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HOMECOMING AND HOMEGOING

Although this is not the time of the year when kings go forth to war, it is the time of the year when alumni go forth to homecomings, therewith to swap stories, meet old friends, make a small contribution to their alma mater, eat hotdogs, cheer for their football team, and perhaps listen to the ramblings of an old professor.


But, in contemplating homecomings, I am having a lexical meltdown. Am I (and others not like me) an alumni, alumnae, or simply an alumnus or alumna? It seems like Latin changes everything: your gender, your friends, your school, and your social identity.


You may have been taught that alumni is/are plural (in Latin) and can therefore refer to a group of male graduates alone or to male and female graduates collectively. That doesn’t seem right or fair and should be examined, although an act of congress may be necessary to assure any revised correct form of speech. It seems unlikely, however, that any member of congress—male, female, or otherwise—is willing to show how little Latin grammar they know and must resort to polls and social media before making a statement on the matter.


A solution proposed by a member of congress from California is to use the “ungendered” and therefore “unconfusing” terms alum and alums. Caesar might not approve, but social media and the polls tell us that a “high percentage” of college graduates no longer want to be saddled with Latin singular and plural endings. They believe that such endings are degrading and disrespectful and should be used only in referring to fellow graduates now in prison.


For the rest of the graduate population, something lexically enlightening may be done. It seems that at least one alumna from the vast army of alumnae should step backward, throw her (or its) hat into the air, and, with it, any Latin endings still operating in English. We must divorce ourselves from Caesar and Rome and flourish accordingly.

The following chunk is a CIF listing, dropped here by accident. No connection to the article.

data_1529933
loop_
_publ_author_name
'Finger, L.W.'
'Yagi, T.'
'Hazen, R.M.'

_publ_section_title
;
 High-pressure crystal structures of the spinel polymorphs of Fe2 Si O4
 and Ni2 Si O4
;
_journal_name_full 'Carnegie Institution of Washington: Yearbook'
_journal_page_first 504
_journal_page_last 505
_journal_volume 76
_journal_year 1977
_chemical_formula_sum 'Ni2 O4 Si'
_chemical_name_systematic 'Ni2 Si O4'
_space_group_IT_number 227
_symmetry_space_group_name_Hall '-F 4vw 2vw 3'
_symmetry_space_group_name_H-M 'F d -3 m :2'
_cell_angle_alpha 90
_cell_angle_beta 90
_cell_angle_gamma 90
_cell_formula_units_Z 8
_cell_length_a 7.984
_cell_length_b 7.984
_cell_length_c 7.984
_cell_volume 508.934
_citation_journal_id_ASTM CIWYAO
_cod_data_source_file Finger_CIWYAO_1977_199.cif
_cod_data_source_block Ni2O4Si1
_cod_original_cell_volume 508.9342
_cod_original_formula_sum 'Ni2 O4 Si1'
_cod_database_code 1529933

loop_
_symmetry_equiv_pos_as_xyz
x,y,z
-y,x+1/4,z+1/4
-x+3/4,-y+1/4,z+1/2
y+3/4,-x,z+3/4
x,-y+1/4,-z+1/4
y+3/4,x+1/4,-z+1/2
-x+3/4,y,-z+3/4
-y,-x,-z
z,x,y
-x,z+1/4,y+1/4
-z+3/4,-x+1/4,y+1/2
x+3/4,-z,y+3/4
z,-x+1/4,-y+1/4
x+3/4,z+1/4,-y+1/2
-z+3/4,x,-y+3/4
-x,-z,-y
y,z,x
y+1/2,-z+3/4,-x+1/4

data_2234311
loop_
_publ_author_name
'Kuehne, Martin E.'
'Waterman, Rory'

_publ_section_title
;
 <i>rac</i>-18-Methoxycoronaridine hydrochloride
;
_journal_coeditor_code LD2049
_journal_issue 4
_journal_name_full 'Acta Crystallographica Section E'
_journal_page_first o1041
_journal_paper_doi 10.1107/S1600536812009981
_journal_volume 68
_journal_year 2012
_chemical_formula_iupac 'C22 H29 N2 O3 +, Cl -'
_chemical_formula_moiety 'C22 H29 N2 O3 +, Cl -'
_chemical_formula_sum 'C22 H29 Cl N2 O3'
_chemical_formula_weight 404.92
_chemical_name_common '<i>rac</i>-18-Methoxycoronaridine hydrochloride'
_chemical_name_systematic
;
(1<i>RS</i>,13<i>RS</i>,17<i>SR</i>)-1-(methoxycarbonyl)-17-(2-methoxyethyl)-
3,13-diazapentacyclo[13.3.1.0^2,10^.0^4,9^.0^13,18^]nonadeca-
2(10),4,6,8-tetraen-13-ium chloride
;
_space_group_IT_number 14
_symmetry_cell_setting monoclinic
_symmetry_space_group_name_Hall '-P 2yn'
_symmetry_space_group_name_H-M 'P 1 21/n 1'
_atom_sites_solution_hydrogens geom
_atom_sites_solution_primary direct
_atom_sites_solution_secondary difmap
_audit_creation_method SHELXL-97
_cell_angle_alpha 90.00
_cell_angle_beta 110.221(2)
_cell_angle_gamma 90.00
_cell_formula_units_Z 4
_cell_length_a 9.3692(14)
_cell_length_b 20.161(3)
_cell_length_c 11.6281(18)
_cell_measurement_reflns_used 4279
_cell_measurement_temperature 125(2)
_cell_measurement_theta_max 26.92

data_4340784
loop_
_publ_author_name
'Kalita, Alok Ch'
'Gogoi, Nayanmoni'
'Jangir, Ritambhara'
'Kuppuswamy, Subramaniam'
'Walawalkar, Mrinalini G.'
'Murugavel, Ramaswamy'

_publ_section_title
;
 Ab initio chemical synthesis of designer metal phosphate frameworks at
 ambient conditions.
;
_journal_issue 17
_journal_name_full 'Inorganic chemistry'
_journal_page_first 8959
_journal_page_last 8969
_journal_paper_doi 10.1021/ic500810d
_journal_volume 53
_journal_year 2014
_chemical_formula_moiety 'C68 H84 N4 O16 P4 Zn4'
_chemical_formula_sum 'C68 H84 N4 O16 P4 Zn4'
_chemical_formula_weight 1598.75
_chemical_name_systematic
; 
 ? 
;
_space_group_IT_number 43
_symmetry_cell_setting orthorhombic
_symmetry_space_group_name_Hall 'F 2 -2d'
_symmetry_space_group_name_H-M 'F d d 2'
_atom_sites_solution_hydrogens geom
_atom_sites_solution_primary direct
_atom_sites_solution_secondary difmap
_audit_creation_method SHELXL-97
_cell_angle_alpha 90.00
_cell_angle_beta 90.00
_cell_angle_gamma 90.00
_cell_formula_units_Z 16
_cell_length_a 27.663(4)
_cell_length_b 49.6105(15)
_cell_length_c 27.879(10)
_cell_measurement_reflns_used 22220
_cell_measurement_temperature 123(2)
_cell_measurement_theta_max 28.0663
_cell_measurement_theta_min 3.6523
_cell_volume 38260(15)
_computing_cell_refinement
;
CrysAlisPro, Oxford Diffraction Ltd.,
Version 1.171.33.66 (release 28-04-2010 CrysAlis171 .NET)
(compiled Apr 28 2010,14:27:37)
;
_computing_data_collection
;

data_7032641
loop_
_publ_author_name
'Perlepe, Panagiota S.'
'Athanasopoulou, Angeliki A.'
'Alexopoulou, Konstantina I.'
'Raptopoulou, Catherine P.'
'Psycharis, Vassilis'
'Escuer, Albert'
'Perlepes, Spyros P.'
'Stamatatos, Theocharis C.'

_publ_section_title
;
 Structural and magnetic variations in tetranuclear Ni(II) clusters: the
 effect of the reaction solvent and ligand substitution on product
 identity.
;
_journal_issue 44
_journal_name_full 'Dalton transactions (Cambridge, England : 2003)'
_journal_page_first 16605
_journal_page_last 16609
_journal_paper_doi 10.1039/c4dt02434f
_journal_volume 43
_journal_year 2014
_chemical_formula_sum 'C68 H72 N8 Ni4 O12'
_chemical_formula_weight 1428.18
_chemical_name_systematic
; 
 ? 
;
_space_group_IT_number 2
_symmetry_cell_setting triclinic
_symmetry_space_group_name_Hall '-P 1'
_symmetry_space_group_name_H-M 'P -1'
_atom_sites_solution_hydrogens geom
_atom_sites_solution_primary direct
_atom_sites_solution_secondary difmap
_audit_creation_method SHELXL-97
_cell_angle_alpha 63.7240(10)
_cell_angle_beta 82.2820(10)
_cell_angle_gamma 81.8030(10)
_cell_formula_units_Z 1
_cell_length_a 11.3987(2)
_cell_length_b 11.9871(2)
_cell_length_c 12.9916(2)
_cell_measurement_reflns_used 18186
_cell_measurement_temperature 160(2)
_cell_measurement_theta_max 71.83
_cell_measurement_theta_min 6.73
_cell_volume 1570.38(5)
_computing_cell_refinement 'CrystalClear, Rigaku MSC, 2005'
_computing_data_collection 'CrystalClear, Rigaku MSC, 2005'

How might we refer to such “graduates,” a term used loosely to refer to anyone who has paid for a semester of college? One proposal is that “henceforth” (a word seldom used but proposed in congress for actions that are temporally challenged) those coming to a homecoming should be referred to as home-comers, regardless of gender, age, blood type, skin complexion, or financial recourses. This neutral moniker will “level the playing field,” as one well-known university president put it in his homecoming address.


But what if the home-comer wants to be known as a male or female? Rumor has it that there are still some humans that classify themselves accordingly. One suggestion is the handle “homer,” not to be confused with a four-base hit in baseball, should be used for males and "homar" for females. A "homoar" would refer to any group of human beings who claim to be “graduates” of college and have registered for homecoming. All homoar can then be photographed, blood-typed, and issued an ID card, thereby (another useful word) avoiding the necessity of having a chip inserted in their wrist or forearm.


This may all seem quite silly, but doesn’t much of homecoming border on absurdity and folly? It includes a time when many old fraternity and sorority homoars became soused and plastered and, before they know it, have made a sizeable contribution to the alum fund. They need congressional protection!


Of course, my comments can be read as sarcastic and scornful: the normal (if I may use that word) homoars are true (another useful word) graduates who have gone on to make the world a better place in which to live—just as the homecoming professor said they would. They deserve to be celebrated as successful and eminent alums.


Such prominent graduates are the true home-goers, a term that can be applied to any alum who is sane and sober and believes in the college of their choice.


Homegoers are the backbone, or at least cartilage, of our society and deserve to be applauded for their efforts. As one ancient professor put it, Grammatici certant et adhuc suh iudice lis est, “The grammarians are still quarreling and the matter is still in dispute” (from Horace, Art of Poetry).


Karl Franklin